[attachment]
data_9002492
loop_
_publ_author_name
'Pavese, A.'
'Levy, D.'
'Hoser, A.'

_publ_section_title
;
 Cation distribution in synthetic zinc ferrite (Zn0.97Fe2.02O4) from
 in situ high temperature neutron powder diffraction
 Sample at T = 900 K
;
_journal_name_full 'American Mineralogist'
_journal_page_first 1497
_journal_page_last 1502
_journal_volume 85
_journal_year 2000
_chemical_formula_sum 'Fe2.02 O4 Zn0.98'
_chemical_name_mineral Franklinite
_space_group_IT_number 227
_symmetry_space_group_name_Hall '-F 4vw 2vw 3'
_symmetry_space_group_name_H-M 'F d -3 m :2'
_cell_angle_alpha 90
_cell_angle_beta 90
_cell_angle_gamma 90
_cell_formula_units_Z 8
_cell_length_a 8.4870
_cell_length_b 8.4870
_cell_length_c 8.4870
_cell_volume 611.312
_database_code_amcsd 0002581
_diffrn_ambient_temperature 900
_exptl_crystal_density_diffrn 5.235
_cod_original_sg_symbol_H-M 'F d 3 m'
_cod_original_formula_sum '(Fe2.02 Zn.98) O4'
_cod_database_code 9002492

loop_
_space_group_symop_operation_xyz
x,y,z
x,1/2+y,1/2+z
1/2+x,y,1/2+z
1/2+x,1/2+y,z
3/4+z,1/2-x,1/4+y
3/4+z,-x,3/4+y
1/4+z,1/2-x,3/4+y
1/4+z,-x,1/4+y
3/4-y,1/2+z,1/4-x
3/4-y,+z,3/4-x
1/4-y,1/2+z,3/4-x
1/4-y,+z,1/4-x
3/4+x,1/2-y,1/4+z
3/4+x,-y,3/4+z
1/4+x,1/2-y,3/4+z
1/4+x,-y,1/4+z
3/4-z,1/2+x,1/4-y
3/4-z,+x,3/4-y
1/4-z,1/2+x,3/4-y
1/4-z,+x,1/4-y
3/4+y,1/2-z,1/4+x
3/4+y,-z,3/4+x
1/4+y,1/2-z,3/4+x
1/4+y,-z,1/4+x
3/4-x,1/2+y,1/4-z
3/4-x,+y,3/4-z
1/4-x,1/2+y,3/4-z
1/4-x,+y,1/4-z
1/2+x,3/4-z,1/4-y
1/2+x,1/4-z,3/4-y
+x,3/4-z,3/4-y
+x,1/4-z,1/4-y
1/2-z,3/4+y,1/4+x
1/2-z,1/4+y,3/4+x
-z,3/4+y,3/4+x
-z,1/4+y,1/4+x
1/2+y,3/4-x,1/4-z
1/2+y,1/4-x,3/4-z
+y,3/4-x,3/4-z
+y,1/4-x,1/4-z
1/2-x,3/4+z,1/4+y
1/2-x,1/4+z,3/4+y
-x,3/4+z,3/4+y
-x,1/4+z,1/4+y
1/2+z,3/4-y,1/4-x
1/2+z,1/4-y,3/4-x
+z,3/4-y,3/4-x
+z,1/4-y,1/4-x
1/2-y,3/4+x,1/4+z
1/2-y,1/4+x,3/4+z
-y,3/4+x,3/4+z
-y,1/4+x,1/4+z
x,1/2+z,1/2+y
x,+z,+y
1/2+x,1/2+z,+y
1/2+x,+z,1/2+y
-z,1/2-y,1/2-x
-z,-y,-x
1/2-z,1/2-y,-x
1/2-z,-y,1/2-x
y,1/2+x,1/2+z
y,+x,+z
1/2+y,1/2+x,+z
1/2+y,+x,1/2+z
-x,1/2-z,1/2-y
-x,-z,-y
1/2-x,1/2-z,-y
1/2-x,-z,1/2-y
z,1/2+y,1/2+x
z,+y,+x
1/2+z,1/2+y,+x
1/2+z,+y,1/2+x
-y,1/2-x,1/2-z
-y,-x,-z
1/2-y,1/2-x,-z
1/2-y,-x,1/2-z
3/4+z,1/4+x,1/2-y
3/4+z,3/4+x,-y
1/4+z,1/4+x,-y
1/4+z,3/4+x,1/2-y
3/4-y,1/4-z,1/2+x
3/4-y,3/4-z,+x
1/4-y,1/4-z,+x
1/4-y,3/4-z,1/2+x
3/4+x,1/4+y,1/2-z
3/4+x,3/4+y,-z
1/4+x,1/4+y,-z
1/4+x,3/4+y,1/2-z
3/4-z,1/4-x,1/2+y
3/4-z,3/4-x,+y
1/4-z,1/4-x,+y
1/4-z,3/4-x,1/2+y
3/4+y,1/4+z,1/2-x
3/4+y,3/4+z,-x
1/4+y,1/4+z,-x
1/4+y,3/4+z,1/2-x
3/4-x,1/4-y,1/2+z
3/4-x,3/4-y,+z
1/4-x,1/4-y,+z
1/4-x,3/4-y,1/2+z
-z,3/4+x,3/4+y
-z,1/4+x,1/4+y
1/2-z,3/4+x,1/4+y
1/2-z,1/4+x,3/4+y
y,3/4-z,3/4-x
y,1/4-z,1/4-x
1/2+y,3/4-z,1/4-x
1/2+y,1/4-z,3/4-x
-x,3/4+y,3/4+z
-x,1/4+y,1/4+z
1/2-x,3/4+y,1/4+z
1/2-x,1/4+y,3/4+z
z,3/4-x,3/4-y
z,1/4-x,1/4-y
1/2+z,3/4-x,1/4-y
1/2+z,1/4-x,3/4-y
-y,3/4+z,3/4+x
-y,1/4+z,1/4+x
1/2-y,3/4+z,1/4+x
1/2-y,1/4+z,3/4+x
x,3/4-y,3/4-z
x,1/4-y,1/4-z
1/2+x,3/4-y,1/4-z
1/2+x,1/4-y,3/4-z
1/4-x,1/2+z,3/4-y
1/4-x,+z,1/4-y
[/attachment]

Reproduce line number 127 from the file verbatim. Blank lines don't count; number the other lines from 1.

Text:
3/4-z,1/4-x,1/2+y